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Apathy   /ˈæpəθi/   Listen
Apathy

noun
(pl. apathies)
1.
An absence of emotion or enthusiasm.
2.
The trait of lacking enthusiasm for or interest in things generally.  Synonyms: indifference, numbness, spiritlessness.






WordNet 3.0 © 2010 Princeton University








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"Apathy" Quotes from Famous Books



... confident lover did not dream that those eyes, red with grief and surrounded by dark circles, saw through all his hypocritical professions, or that the cold, passive little hand, abandoned through the apathy of despair to his caresses, would have been thrust into the fire, before ever he would have been ...
— Cudjo's Cave • J. T. Trowbridge

... they may even be members of the very gang I am taking this steamer to avoid; but nobody seems to either pity or condemn them; everybody acts toward them precisely as they act toward each other. Perhaps in no other country in the world does this social and moral apathy obtain among the masses to such a degree as ...
— Around the World on a Bicycle V1 • Thomas Stevens

... climbed the hill, where we found several groups of people huddled under little straw shelters, with a few of their pitiful belongings about them. They were mostly women, some old, others young mothers with babes at breast, but all sunk in the dull apathy of abject misery ...
— Korea's Fight for Freedom • F.A. McKenzie

... had meant to stir me from the apathy that the desert had brought upon me, he certainly succeeded, for his complimentary comparison of me to a sick cow again set me laughing! It was the first time I had laughed for days, and ...
— A Rip Van Winkle Of The Kalahari - Seven Tales of South-West Africa • Frederick Cornell

... the duties in England were raised, or that exchange was higher? But among the letters he found two which were not uninteresting—one from his Viennese, the other from his Stamboul agent. The contents greatly rejoiced him. He put them both away, and from that moment the apathy began to disperse which had hitherto possessed him. He gave his orders to his agents with his usual quickness and energy, carefully noted their reports, and when he had finished with them, proceeded on ...
— Timar's Two Worlds • Mr Jkai

... to hear her in "Lakm," the opera with which her name was chiefly associated in Paris. Meanwhile she appeared in "Martha," "Mignon," "Don Giovanni," and "Dinorah," without rousing the public out of the apathy which it felt toward operas of their character. And when her battle-horse was led into the ring the task of sustaining interest in the season had fallen upon the shoulders of the masculine contingent ...
— Chapters of Opera • Henry Edward Krehbiel

... seemed her situation to her that Jane Clayton but stood in lethargic apathy awaiting the impact of the huge body that would hurl her to the ground—awaiting the momentary agony that cruel talons and grisly fangs may inflict before the coming of the merciful oblivion which would end her sorrow ...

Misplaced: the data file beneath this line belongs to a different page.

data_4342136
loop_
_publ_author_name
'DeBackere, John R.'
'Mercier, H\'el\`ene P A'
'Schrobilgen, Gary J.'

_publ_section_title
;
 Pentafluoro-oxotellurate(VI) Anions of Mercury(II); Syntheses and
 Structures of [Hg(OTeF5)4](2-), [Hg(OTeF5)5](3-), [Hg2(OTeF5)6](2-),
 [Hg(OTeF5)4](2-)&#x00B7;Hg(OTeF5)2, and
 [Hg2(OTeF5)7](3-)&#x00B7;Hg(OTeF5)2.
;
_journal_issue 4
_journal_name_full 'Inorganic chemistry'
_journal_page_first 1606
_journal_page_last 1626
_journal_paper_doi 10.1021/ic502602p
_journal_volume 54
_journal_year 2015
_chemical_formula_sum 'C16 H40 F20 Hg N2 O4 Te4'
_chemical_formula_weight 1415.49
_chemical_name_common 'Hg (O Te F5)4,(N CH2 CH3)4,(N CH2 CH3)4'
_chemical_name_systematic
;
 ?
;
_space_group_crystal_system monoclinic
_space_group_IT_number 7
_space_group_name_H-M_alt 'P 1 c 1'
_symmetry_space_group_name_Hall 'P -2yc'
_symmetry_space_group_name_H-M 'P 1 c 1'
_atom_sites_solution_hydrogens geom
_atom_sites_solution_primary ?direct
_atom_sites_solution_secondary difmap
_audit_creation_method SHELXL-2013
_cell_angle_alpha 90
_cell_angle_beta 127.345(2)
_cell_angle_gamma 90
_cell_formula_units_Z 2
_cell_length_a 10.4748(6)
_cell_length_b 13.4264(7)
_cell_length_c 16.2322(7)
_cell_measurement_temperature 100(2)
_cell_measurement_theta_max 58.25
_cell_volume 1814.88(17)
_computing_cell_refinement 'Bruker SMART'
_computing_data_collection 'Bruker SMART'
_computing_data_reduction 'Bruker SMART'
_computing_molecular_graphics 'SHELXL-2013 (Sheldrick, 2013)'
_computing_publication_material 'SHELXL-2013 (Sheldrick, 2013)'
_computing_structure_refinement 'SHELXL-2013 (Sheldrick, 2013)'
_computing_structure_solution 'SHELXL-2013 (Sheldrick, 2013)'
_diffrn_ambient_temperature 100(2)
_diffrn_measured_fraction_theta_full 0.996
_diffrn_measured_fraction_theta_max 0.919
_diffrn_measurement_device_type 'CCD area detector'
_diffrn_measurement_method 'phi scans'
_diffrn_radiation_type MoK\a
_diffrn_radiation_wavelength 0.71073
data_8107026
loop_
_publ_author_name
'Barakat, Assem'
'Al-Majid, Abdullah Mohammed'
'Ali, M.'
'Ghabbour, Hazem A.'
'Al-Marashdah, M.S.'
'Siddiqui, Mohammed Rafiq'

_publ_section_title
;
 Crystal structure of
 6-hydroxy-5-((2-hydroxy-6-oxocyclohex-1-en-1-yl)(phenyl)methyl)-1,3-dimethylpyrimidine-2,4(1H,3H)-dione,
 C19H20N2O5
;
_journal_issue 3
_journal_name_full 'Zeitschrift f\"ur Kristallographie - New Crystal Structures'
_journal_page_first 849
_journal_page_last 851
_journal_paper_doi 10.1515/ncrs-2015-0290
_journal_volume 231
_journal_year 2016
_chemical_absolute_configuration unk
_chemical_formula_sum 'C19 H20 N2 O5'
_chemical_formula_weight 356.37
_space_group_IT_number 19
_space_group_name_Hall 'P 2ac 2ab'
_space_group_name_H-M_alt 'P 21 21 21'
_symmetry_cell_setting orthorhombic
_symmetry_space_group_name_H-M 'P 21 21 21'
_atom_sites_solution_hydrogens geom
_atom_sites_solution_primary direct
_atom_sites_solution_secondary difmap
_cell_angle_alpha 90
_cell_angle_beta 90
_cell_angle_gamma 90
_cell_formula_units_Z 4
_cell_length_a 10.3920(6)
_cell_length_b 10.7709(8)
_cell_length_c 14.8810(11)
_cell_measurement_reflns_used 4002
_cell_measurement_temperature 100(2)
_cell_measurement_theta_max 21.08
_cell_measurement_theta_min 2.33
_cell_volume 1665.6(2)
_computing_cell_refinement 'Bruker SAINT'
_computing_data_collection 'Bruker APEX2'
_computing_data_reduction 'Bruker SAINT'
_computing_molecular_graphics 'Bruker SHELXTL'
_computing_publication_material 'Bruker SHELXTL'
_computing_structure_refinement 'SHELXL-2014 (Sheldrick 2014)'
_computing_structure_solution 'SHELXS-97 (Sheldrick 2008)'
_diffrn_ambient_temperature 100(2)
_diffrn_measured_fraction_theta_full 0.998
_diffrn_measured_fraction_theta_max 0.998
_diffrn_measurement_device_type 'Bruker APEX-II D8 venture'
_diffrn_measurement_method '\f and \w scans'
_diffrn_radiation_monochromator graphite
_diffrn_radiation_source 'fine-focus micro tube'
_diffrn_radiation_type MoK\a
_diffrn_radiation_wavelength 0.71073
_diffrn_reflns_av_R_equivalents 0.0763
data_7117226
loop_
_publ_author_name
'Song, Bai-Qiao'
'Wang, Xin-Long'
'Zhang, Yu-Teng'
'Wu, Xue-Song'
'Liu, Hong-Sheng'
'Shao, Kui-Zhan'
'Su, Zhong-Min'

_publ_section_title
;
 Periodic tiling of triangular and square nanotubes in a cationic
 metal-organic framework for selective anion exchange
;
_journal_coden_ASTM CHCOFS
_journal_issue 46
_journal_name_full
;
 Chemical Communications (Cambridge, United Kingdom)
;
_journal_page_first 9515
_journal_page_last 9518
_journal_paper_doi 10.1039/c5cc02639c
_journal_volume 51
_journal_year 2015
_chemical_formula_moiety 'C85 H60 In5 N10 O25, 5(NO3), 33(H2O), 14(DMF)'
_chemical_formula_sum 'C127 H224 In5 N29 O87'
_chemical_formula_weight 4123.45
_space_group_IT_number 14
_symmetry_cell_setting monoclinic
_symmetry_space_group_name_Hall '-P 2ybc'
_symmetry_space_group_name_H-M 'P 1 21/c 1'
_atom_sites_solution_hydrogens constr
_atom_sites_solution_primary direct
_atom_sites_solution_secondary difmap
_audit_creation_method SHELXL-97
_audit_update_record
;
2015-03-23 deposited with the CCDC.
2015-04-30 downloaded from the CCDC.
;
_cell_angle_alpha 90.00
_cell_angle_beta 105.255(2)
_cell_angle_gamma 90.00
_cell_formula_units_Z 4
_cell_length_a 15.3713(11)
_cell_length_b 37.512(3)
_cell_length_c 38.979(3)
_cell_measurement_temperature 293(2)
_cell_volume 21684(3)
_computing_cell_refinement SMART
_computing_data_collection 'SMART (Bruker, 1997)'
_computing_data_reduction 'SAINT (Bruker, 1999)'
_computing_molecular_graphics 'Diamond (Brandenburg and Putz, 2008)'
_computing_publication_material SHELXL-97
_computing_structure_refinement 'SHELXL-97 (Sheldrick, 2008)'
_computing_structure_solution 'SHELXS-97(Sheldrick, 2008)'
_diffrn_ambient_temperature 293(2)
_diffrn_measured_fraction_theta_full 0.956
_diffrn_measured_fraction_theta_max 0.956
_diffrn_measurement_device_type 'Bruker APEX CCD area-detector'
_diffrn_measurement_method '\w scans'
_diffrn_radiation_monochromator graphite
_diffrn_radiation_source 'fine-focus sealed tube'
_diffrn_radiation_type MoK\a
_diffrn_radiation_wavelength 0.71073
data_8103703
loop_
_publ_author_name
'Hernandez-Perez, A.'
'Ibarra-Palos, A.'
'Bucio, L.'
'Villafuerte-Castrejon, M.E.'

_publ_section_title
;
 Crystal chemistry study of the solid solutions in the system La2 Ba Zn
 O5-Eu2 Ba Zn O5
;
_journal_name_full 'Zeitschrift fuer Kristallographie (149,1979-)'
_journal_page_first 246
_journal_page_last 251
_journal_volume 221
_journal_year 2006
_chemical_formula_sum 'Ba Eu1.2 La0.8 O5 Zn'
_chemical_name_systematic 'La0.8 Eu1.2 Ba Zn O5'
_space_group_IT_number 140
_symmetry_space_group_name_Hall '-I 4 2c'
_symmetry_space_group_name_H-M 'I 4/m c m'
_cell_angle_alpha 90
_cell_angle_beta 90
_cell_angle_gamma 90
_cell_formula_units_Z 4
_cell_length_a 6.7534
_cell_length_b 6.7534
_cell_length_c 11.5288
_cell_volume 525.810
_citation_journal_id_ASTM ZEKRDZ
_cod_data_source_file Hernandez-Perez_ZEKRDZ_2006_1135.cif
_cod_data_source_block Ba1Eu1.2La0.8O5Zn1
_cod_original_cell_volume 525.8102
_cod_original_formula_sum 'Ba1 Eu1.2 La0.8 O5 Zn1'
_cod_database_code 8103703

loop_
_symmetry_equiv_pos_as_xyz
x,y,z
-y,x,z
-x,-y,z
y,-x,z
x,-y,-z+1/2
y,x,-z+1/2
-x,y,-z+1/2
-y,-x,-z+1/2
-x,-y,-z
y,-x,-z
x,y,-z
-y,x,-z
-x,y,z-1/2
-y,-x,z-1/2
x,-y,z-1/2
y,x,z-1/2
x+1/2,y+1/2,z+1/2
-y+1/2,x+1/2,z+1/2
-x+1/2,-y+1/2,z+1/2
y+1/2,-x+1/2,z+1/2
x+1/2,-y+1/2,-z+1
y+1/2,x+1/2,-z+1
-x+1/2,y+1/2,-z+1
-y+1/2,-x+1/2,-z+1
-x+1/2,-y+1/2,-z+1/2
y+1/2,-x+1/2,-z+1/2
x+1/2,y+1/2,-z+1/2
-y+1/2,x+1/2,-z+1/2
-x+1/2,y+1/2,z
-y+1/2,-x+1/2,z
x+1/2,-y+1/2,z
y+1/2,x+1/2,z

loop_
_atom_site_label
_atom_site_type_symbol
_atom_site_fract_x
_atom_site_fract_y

— Tarzan and the Jewels of Opar • Edgar Rice Burroughs

... will do me the honour to marry me, you shall live just where you like," returns he. Indeed, to him it is now a matter of indifference where life may be dragged out to its weary end. But Tita fails to see the apathy in his manner. ...
— The Hoyden • Mrs. Hungerford

... scarcely more than an expensive convict station. Against the West Indian planters the crusade of Wilberforce was in full progress, and the very name of "plantation" had an evil savour. South Africa promised little but the plentiful race troubles, which indeed came. The timid apathy of the Colonial Office was no more than the reflex of the dead indifference of the nation. None but a man of genius could have breathed life into ...
— The Long White Cloud • William Pember Reeves

... insanity. At that time I had the courage to achieve anything. Let the cold-hearted and the old say what they will, youth is the time for moral bravery. The withered and the aged mistake their failing forces for calmness and resignation, and an apathy, the drear anticipator of ...
— Rattlin the Reefer • Edward Howard

... and his heart exactly for what they are worth, not a whit more, not a whit less; telling plainly the lies he thinks; telling with almost cruel truthfulness his bad faith, his feeble, wabbly mind, his impudence, his selfish egoism, his mental irresponsibility, his apathy, his disdain for real things—until at last the building says to us: "I am no more a real building than the thing that made me ...
— Architecture and Democracy • Claude Fayette Bragdon

... opinion in England subsequently confirmed, Ross, in spite of qualities as a naval officer of the highest order, showed extraordinary apathy and levity on this voyage, appearing not to trouble himself in the least about the geographical problems for the solution of which the expedition was organized. He passed Wolstenholme and Whale Sounds and Smith's Strait, opening out of Baffin's Bay, without examining them, the last named at so great ...
— Celebrated Travels and Travellers - Part III. The Great Explorers of the Nineteenth Century • Jules Verne